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Illustration: Sarah Grillo/Axios

The filibuster is often painted as an archaic Senate rule carved in stone. In reality, it's evolved over time.

Why it matters: Washington’s attention has been fixed to the filibuster amid a 50-50 Senate and critical debates over infrastructure and voting rights. Proponents bill it as a crucial fixture designed to protect the minority; critics pillory it as a tool of obstruction.

  • Talk of changing it is rooted in its history.

Between the lines: The first recorded use of delivering a lengthy speech to delay legislative action was at the very first Senate session in 1789.

  • The term "filibuster" appeared in the lexicon of American legislative debates in the 1850s, though the practice was fairly infrequent.
  • Filibusters became more frequent in the late 19th and early 20th centuries, and in 1917, senators adopted a rule to invoke “cloture." That cut off debate with a two-thirds majority vote.

During the next four decades, the Senate managed to invoke cloture only five times. Filibusters proved to be particularly useful to Southern senators seeking to block civil rights legislation.

  • In 1975, the Senate reduced the number of votes required for cloture from two-thirds to three-fifths, or 60 of the current 100 senators.
  • That's the current rule.

The road ahead: While the two most steadfast opponents of eliminating the filibuster have been Sens. Joe Manchin (D-W.Va.) and Kyrsten Sinema (D-Ariz.), there are a number of other Democratic senators who agree.

  • All argue removing such minority power could backfire when their party is no longer in the majority.
  • While Sinema remains opposed to its total elimination, she's signaled openness to a debate about reforming the rules.
  • "It is time for the Senate to debate the legislative filibuster, so senators and our constituents can hear and fully consider the concerns and consequences," she wrote this week in a Washington Post op-ed.

Democrats who want to reform the filibuster hold out hope such a debate could revive something called the “talking filibuster,” which Manchin and President Biden have suggested they support.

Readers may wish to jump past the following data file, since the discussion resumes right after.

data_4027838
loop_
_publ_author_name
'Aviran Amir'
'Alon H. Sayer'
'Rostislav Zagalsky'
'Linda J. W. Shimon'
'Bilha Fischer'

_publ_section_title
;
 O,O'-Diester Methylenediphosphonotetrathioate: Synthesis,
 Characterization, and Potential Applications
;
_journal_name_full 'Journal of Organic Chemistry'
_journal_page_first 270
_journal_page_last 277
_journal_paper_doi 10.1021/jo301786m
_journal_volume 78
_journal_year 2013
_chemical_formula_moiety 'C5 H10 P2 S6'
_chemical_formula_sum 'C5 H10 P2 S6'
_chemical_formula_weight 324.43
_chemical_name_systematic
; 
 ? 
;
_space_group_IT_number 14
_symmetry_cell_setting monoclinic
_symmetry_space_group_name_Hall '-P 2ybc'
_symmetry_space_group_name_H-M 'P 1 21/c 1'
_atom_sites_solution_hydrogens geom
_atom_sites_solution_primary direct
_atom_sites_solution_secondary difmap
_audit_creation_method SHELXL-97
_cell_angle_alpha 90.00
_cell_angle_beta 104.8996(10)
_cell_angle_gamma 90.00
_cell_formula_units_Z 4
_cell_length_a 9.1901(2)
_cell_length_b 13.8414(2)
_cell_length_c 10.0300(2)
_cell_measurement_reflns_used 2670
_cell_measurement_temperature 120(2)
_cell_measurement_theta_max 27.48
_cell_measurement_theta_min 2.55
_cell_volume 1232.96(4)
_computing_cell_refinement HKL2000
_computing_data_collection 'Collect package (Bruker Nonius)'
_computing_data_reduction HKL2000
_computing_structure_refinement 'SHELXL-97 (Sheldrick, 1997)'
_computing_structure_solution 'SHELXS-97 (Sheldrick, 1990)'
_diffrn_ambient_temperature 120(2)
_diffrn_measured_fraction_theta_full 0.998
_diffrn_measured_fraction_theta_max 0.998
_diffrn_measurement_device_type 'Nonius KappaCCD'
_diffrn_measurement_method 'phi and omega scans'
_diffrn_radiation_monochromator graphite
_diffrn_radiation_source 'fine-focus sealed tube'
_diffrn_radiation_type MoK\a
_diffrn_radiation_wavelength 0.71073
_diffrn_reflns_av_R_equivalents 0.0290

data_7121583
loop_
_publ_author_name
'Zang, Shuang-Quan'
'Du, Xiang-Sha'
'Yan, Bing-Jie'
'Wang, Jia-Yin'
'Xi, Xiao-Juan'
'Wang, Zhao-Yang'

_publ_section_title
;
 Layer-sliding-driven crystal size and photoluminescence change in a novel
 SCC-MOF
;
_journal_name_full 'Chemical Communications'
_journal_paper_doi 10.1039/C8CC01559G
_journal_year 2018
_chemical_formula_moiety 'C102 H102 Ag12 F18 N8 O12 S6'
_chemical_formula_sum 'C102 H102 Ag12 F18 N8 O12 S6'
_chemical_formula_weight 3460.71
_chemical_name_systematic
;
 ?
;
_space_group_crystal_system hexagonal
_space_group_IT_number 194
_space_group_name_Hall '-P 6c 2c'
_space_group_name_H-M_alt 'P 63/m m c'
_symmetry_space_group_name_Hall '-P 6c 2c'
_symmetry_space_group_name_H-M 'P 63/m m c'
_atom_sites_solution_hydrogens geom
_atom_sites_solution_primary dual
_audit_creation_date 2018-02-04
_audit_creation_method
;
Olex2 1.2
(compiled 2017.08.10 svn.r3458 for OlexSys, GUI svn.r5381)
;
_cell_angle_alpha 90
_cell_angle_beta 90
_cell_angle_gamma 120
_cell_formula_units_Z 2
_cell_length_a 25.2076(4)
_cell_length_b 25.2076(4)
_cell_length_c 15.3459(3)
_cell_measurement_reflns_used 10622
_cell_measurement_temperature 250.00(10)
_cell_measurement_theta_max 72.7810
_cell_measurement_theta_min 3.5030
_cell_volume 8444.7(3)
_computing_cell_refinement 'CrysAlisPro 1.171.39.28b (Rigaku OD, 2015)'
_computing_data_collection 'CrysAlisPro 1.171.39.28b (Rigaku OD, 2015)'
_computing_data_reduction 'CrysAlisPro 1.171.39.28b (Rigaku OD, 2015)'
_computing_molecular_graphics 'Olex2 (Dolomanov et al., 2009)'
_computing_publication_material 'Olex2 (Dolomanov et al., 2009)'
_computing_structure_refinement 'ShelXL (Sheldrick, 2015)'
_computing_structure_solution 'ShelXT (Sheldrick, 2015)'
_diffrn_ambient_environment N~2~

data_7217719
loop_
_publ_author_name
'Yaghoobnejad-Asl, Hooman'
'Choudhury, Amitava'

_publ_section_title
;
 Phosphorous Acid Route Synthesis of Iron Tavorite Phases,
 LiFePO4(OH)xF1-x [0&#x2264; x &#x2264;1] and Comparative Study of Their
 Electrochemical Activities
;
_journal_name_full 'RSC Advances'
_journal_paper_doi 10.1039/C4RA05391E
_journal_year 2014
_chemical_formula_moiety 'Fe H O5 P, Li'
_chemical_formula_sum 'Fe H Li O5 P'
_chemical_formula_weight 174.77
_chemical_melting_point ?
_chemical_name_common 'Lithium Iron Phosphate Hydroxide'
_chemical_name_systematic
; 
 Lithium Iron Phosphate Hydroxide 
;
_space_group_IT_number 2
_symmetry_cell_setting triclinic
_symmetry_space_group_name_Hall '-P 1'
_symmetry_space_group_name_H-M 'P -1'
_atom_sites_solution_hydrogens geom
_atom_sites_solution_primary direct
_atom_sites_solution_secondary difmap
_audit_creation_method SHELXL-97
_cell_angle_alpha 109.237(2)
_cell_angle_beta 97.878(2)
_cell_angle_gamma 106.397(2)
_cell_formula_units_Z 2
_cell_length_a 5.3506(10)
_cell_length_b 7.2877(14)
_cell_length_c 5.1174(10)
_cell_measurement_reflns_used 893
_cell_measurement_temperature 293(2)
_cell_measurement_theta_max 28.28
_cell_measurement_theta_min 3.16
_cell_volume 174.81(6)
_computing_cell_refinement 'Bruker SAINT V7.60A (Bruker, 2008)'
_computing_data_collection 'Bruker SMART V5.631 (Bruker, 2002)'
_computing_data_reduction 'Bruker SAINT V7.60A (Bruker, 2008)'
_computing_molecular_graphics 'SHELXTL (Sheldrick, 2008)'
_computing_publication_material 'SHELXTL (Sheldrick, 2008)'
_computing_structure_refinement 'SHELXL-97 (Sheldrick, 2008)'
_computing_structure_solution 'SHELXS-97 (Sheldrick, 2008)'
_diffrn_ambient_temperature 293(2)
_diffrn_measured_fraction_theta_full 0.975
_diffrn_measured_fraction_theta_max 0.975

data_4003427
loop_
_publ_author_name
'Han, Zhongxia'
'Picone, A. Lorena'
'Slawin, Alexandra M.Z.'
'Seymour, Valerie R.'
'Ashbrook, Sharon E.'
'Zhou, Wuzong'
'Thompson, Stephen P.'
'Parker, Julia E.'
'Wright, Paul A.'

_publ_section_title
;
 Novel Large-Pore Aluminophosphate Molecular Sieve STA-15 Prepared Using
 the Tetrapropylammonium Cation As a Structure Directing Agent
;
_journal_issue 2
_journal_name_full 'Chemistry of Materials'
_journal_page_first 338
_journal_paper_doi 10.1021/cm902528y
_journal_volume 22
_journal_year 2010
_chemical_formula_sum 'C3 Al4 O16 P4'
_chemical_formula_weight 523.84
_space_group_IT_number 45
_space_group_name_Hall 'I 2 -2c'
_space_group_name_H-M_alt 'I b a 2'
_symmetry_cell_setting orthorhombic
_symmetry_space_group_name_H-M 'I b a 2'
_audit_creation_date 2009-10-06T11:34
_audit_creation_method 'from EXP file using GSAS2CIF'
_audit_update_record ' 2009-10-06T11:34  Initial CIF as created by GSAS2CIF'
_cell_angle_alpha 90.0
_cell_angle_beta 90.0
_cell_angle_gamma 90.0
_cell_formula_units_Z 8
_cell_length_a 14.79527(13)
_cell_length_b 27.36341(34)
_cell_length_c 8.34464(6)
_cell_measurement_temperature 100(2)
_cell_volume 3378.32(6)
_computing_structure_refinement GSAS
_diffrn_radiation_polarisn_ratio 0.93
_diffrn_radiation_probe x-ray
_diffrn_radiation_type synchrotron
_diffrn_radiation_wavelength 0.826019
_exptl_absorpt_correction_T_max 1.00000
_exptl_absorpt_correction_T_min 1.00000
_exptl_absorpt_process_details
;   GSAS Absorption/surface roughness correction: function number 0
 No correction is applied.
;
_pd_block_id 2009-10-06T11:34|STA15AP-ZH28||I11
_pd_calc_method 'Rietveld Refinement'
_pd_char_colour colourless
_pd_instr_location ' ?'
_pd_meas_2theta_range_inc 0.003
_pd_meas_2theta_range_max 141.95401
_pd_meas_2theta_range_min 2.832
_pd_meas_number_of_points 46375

• The party or person filibustering would have to endure some pain to delay legislation, such as holding off a vote only as long as they themselves can physically stand up on the Senate floor and speak against it.

Be smart: The most iconic portrayal of the talking filibuster is in the 1939 movie, “Mr. Smith Goes to Washington.”

  • Jimmy Stewart, cast as Sen. Jefferson Smith, delivers a speech on the Senate floor until he passes out.

Go deeper

Sep 30, 2021 - Politics

Pelosi defiant on infrastructure vote

Nancy Pelosi holds her weekly press briefing on Capitol Hill today. Photo: Mandel Ngan/AFP via Getty Images

House Speaker Nancy Pelosi (D-Calif.) said she's moving full steam ahead with her plans to hold a vote on the Senate-passed bipartisan infrastructure bill on Thursday, sounding optimistic about the bill's chances despite progressive Democrats threatening to sink it.

Why it matters: Today's vote — should it occur — will be a crucial indicator of how long it will take, and how difficult it will be, to pass President Biden's agenda.

Oct 1, 2021 - Politics & Policy

Cracking the Sinema code

Sinema in the bike portion of a 2019 Ironman race in Arizona. Photo: Christian Petersen/Getty Images)

Sen. Kyrsten Sinema’s political allies have some free advice for anyone trying to bully the wine-drinking triathlete into supporting President Biden's $3.5 trillion budget bill: She doesn’t play by Washington’s rules — and she's prepared to walk away.

Why it matters: For all her flash, Sinema — unlike fellow holdout Sen. Joe Manchin (D-W.Va.) — rarely telegraphs her precise intentions, leaving political adversaries guessing about her ultimate goals.

Manchin digs in on reconciliation

Photo: Kevin Dietsch/Getty Images

Sen. Joe Manchin (D-W.Va.) said Thursday his topline number for the reconciliation infrastructure bill remains at $1.5 trillion, much lower than the $3.5 trillion bill sought by progressives.

Why it matters: Manchin's price cap highlights his unwillingness to compromise as progressive Democrats threaten to block a companion $1.2 trillion bipartisan infrastructure due for a vote Thursday.